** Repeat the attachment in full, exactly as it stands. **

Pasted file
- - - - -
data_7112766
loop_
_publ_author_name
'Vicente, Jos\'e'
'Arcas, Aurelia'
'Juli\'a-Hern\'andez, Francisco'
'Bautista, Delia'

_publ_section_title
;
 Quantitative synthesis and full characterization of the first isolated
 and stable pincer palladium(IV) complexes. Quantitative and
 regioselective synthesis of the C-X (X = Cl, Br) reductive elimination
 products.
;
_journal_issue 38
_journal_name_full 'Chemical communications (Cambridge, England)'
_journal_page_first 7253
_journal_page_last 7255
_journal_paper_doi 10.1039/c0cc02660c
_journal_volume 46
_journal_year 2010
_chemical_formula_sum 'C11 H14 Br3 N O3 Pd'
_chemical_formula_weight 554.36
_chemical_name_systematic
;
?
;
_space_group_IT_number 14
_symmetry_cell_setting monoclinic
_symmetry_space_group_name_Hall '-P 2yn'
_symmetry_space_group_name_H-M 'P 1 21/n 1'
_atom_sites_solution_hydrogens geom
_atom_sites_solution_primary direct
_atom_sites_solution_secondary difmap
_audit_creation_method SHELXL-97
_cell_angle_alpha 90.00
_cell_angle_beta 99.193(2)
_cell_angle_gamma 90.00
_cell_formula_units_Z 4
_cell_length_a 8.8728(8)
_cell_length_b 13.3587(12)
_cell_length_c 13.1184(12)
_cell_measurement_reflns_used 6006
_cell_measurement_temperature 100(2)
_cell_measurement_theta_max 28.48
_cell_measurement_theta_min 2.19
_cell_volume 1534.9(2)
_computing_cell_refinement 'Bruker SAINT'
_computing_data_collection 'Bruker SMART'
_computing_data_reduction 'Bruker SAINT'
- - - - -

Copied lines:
data_7112766
loop_
_publ_author_name
'Vicente, Jos\'e'
'Arcas, Aurelia'
'Juli\'a-Hern\'andez, Francisco'
'Bautista, Delia'

_publ_section_title
;
 Quantitative synthesis and full characterization of the first isolated
 and stable pincer palladium(IV) complexes. Quantitative and
 regioselective synthesis of the C-X (X = Cl, Br) reductive elimination
 products.
;
_journal_issue 38
_journal_name_full 'Chemical communications (Cambridge, England)'
_journal_page_first 7253
_journal_page_last 7255
_journal_paper_doi 10.1039/c0cc02660c
_journal_volume 46
_journal_year 2010
_chemical_formula_sum 'C11 H14 Br3 N O3 Pd'
_chemical_formula_weight 554.36
_chemical_name_systematic
;
?
;
_space_group_IT_number 14
_symmetry_cell_setting monoclinic
_symmetry_space_group_name_Hall '-P 2yn'
_symmetry_space_group_name_H-M 'P 1 21/n 1'
_atom_sites_solution_hydrogens geom
_atom_sites_solution_primary direct
_atom_sites_solution_secondary difmap
_audit_creation_method SHELXL-97
_cell_angle_alpha 90.00
_cell_angle_beta 99.193(2)
_cell_angle_gamma 90.00
_cell_formula_units_Z 4
_cell_length_a 8.8728(8)
_cell_length_b 13.3587(12)
_cell_length_c 13.1184(12)
_cell_measurement_reflns_used 6006
_cell_measurement_temperature 100(2)
_cell_measurement_theta_max 28.48
_cell_measurement_theta_min 2.19
_cell_volume 1534.9(2)
_computing_cell_refinement 'Bruker SAINT'
_computing_data_collection 'Bruker SMART'
_computing_data_reduction 'Bruker SAINT'